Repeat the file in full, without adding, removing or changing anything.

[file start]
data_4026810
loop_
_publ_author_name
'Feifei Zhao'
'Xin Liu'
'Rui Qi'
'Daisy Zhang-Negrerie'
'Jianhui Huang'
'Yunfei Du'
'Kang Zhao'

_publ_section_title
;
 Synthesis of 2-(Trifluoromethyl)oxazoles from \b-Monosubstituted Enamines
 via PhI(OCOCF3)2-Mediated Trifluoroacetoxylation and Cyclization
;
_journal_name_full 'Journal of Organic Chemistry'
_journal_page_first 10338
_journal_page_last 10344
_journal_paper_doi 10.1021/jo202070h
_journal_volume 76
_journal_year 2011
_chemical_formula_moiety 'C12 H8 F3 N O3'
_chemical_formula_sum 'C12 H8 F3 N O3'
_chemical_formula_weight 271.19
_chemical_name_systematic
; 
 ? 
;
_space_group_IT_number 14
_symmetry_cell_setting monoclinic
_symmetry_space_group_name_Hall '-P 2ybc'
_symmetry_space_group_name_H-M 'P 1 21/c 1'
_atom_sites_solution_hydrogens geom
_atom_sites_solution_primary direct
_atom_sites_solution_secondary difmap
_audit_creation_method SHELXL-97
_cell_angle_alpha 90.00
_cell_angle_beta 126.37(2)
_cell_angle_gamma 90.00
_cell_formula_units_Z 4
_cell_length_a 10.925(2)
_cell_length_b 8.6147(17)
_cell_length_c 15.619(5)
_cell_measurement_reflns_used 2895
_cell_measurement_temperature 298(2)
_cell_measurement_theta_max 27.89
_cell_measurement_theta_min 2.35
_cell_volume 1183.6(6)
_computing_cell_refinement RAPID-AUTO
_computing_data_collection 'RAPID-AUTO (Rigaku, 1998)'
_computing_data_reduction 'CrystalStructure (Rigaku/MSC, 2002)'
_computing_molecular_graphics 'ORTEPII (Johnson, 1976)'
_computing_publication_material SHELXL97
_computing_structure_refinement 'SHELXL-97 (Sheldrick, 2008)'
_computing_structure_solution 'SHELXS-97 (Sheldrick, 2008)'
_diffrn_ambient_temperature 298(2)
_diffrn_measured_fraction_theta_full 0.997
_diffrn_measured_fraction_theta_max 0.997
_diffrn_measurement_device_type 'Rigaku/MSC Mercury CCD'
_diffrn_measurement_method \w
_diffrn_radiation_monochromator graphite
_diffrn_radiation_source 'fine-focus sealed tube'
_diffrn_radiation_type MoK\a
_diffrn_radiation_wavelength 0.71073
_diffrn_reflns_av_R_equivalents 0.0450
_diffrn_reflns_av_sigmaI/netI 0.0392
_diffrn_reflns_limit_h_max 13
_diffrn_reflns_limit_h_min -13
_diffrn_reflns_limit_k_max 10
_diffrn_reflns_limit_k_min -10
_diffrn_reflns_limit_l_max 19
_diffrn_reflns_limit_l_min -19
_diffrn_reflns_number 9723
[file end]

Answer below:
data_4026810
loop_
_publ_author_name
'Feifei Zhao'
'Xin Liu'
'Rui Qi'
'Daisy Zhang-Negrerie'
'Jianhui Huang'
'Yunfei Du'
'Kang Zhao'

_publ_section_title
;
 Synthesis of 2-(Trifluoromethyl)oxazoles from \b-Monosubstituted Enamines
 via PhI(OCOCF3)2-Mediated Trifluoroacetoxylation and Cyclization
;
_journal_name_full 'Journal of Organic Chemistry'
_journal_page_first 10338
_journal_page_last 10344
_journal_paper_doi 10.1021/jo202070h
_journal_volume 76
_journal_year 2011
_chemical_formula_moiety 'C12 H8 F3 N O3'
_chemical_formula_sum 'C12 H8 F3 N O3'
_chemical_formula_weight 271.19
_chemical_name_systematic
; 
 ? 
;
_space_group_IT_number 14
_symmetry_cell_setting monoclinic
_symmetry_space_group_name_Hall '-P 2ybc'
_symmetry_space_group_name_H-M 'P 1 21/c 1'
_atom_sites_solution_hydrogens geom
_atom_sites_solution_primary direct
_atom_sites_solution_secondary difmap
_audit_creation_method SHELXL-97
_cell_angle_alpha 90.00
_cell_angle_beta 126.37(2)
_cell_angle_gamma 90.00
_cell_formula_units_Z 4
_cell_length_a 10.925(2)
_cell_length_b 8.6147(17)
_cell_length_c 15.619(5)
_cell_measurement_reflns_used 2895
_cell_measurement_temperature 298(2)
_cell_measurement_theta_max 27.89
_cell_measurement_theta_min 2.35
_cell_volume 1183.6(6)
_computing_cell_refinement RAPID-AUTO
_computing_data_collection 'RAPID-AUTO (Rigaku, 1998)'
_computing_data_reduction 'CrystalStructure (Rigaku/MSC, 2002)'
_computing_molecular_graphics 'ORTEPII (Johnson, 1976)'
_computing_publication_material SHELXL97
_computing_structure_refinement 'SHELXL-97 (Sheldrick, 2008)'
_computing_structure_solution 'SHELXS-97 (Sheldrick, 2008)'
_diffrn_ambient_temperature 298(2)
_diffrn_measured_fraction_theta_full 0.997
_diffrn_measured_fraction_theta_max 0.997
_diffrn_measurement_device_type 'Rigaku/MSC Mercury CCD'
_diffrn_measurement_method \w
_diffrn_radiation_monochromator graphite
_diffrn_radiation_source 'fine-focus sealed tube'
_diffrn_radiation_type MoK\a
_diffrn_radiation_wavelength 0.71073
_diffrn_reflns_av_R_equivalents 0.0450
_diffrn_reflns_av_sigmaI/netI 0.0392
_diffrn_reflns_limit_h_max 13
_diffrn_reflns_limit_h_min -13
_diffrn_reflns_limit_k_max 10
_diffrn_reflns_limit_k_min -10
_diffrn_reflns_limit_l_max 19
_diffrn_reflns_limit_l_min -19
_diffrn_reflns_number 9723